On Changing Seasons: What Makes Me a Writer

I’ve wandered about for quite some time in search of the right words to say. It’s been months since I put a pause on my last project. The moment my mental health started spiraling, I put a pause on a lot of things.

It’s funny because writing is the one thing that helps in such cases, but if you have ever been in a depressive state, everything seems to be taking all of your energy. Getting out of bed, showering, waking up, walking – all of it becomes arduous. Being human suddenly just feels like a weight on your chest. How do people do it? How did I ever do it?

So I stopped writing. I’d let myself have little doses of it in moments where I could bare to pick up the damn pen, but more often than not, I just stared at the notebook that sat on my desk and haunted me. I got out of the writing mode so much that I fell into an even scarier head space: the one that told me that maybe I was no longer a writer.

Queue in the melodramatic thoughts that followed:

Maybe that’s it. Maybe I won’t be motivated anymore. Maybe words will never flow in the way they once did. Maybe I need to learn how to continue forward without a pen and paper by my side. Oh how doeseth one surviveth with such sorrow?

I think I can speak for many creatives who have felt this loss of the flow for a set period of time. This is the thing that keeps us going. The self expression that gives the hardships substance, meaning, and value. Our stories are what shape us. How we tell them is our empowerment, whichever medium we decide to do that with.

Every time it happens feels as real as the last. A lot of people will tell you to power through it. To do it even when you don’t want to. And if you’ve come here to listen to my point of view, I’ll have to admit I don’t know if I agree with that at all times – but hear me out first!

I think for a lot of people (not all), creativity comes in seasons. At least that’s the way I’ve begun to understand my experience with it. Some months, I’m feeling more energetic, social, and filled with life. My calendar will be filled with dinner plans and get-together’s. I’ll prioritize a coffee date with a friend over most things. Surprisingly enough, during these times, work is typically slower and I have more time to make for these social endeavors.

Then there are months where I want to just stay in and focus on myself. I’ll usually start shifting my schedule to have more “me time”. I’ll start cooking more at home, adding more yoga and pilates into my schedule. I’ll still make time for friends, but I’ll spread it out more.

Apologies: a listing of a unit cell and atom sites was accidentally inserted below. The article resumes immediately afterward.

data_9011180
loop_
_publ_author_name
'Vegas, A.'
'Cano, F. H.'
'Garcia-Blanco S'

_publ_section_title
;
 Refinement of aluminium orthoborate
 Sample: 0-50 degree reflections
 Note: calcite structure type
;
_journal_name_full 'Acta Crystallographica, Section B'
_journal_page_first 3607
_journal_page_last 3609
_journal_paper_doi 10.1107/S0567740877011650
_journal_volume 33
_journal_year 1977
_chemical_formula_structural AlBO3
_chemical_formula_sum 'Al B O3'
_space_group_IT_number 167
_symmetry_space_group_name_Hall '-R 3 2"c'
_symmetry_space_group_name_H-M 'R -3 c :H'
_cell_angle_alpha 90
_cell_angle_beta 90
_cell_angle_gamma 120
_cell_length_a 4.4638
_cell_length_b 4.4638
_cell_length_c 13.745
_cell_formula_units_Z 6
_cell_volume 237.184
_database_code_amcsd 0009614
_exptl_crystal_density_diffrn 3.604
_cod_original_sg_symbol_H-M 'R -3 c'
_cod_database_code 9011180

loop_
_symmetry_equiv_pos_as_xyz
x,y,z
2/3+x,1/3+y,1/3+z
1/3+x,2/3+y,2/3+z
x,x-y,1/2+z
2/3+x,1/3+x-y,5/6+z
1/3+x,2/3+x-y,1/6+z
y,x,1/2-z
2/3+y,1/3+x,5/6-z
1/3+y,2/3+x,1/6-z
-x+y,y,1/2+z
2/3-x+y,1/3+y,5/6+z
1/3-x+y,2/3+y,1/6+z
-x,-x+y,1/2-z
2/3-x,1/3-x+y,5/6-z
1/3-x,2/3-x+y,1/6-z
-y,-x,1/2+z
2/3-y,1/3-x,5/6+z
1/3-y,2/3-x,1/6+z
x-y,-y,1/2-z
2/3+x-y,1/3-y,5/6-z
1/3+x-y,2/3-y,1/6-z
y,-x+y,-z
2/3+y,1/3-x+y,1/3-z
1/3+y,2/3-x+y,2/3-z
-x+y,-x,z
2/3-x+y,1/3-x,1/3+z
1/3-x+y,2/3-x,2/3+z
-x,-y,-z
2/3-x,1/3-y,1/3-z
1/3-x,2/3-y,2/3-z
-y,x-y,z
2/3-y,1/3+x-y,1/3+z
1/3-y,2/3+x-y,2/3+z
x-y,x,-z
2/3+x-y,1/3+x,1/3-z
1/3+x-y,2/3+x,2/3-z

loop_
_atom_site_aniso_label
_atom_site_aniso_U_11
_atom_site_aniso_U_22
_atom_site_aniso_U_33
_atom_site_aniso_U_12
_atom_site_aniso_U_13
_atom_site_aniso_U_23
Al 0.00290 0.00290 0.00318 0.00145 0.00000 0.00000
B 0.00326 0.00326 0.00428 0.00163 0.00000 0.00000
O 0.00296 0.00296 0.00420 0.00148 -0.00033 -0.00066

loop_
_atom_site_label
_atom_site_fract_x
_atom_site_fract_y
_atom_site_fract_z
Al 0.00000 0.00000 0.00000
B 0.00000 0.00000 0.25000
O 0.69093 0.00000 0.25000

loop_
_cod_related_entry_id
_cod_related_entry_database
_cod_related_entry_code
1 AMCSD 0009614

There are work heavy times where I feel most of my energy directed towards my career. During this time, I won’t have much energy for a whole lot more so I dwindle down what my priorities are so that I can manage this time well. Maybe that could look like spending time at work and then having more lazy days with my partner afterwards which is the greatest extent of socialization I can do in this period. Maybe it’s seeing my friends once a week or once every two weeks so that I can stay connected whilst also not overspending the energy I have.

I have depressive periods, I have periods where I need more support and I have periods where I want to give more of my own support. And my favourite of all is the creative period. This one is my favourite because it looks different each day. It doesn’t necessarily mean I am motivated every day throughout this time – it just means it’s time to write. Some days it flows, other days it doesn’t. But creativity isn’t necessarily a consistent partner, though it is reliable so long as you also put in the time.

This periods don’t always come in chunks of time. Sometimes they blend together seamlessly or all chalked up. Some last longer, others don’t.

What I intend to convey out of this is that it is important to intuitively understand what we need in every given moment, each day. For instance I know the difference between me being lazy/stubborn when I should be getting off my butt to write and I know when it’s just not time to yet so I should stop beating myself up for it.

There are seasons in our lives, so it’s important to first know what those look like. And if you don’t, now isn’t a bad time to start noticing your patterns. Our bodies know more of what we need so if you are beating yourself up for not making art because you are feeling more connected to people, then I advise you to listen to the latter. You’re probably feeling the need for connection because that is exactly what you need.

That doesn’t mean we can’t b.s. ourselves. Know when you’re being lazy and know when you’re being too hard on yourself. Know your seasons and just flow with them the best you can because they’ll change sooner than you think.

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